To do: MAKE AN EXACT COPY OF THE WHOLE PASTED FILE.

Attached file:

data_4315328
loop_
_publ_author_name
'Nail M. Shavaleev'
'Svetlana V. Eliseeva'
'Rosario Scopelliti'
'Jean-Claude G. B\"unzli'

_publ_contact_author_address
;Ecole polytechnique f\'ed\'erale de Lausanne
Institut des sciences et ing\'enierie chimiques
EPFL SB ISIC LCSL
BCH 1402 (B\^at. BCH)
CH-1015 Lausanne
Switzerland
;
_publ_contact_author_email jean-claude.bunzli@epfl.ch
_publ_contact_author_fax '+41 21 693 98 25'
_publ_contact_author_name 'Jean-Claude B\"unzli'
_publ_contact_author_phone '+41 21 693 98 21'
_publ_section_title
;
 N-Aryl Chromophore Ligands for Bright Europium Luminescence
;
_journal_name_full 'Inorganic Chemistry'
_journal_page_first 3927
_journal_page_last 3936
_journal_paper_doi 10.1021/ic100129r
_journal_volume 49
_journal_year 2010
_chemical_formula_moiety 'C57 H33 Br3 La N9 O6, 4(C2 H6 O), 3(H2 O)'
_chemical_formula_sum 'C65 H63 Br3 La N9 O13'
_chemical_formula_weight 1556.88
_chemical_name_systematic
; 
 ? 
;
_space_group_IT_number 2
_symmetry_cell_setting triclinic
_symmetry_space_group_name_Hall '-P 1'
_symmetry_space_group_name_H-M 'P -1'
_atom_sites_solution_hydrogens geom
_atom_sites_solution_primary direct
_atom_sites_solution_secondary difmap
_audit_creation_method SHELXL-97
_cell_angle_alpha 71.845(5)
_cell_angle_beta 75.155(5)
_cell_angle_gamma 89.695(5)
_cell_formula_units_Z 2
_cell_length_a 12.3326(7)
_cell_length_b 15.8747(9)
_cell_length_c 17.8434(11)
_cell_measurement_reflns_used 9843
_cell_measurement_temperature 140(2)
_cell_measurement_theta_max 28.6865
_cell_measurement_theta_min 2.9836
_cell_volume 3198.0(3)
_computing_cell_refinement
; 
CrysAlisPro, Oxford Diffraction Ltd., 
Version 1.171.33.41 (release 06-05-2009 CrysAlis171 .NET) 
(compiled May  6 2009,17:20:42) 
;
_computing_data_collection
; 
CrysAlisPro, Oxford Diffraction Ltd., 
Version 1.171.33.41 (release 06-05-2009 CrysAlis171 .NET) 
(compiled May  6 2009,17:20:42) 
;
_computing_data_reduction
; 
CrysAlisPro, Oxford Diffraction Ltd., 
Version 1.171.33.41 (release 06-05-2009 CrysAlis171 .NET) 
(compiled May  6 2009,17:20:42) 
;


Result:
data_4315328
loop_
_publ_author_name
'Nail M. Shavaleev'
'Svetlana V. Eliseeva'
'Rosario Scopelliti'
'Jean-Claude G. B\"unzli'

_publ_contact_author_address
;Ecole polytechnique f\'ed\'erale de Lausanne
Institut des sciences et ing\'enierie chimiques
EPFL SB ISIC LCSL
BCH 1402 (B\^at. BCH)
CH-1015 Lausanne
Switzerland
;
_publ_contact_author_email jean-claude.bunzli@epfl.ch
_publ_contact_author_fax '+41 21 693 98 25'
_publ_contact_author_name 'Jean-Claude B\"unzli'
_publ_contact_author_phone '+41 21 693 98 21'
_publ_section_title
;
 N-Aryl Chromophore Ligands for Bright Europium Luminescence
;
_journal_name_full 'Inorganic Chemistry'
_journal_page_first 3927
_journal_page_last 3936
_journal_paper_doi 10.1021/ic100129r
_journal_volume 49
_journal_year 2010
_chemical_formula_moiety 'C57 H33 Br3 La N9 O6, 4(C2 H6 O), 3(H2 O)'
_chemical_formula_sum 'C65 H63 Br3 La N9 O13'
_chemical_formula_weight 1556.88
_chemical_name_systematic
; 
 ? 
;
_space_group_IT_number 2
_symmetry_cell_setting triclinic
_symmetry_space_group_name_Hall '-P 1'
_symmetry_space_group_name_H-M 'P -1'
_atom_sites_solution_hydrogens geom
_atom_sites_solution_primary direct
_atom_sites_solution_secondary difmap
_audit_creation_method SHELXL-97
_cell_angle_alpha 71.845(5)
_cell_angle_beta 75.155(5)
_cell_angle_gamma 89.695(5)
_cell_formula_units_Z 2
_cell_length_a 12.3326(7)
_cell_length_b 15.8747(9)
_cell_length_c 17.8434(11)
_cell_measurement_reflns_used 9843
_cell_measurement_temperature 140(2)
_cell_measurement_theta_max 28.6865
_cell_measurement_theta_min 2.9836
_cell_volume 3198.0(3)
_computing_cell_refinement
; 
CrysAlisPro, Oxford Diffraction Ltd., 
Version 1.171.33.41 (release 06-05-2009 CrysAlis171 .NET) 
(compiled May  6 2009,17:20:42) 
;
_computing_data_collection
; 
CrysAlisPro, Oxford Diffraction Ltd., 
Version 1.171.33.41 (release 06-05-2009 CrysAlis171 .NET) 
(compiled May  6 2009,17:20:42) 
;
_computing_data_reduction
; 
CrysAlisPro, Oxford Diffraction Ltd., 
Version 1.171.33.41 (release 06-05-2009 CrysAlis171 .NET) 
(compiled May  6 2009,17:20:42) 
;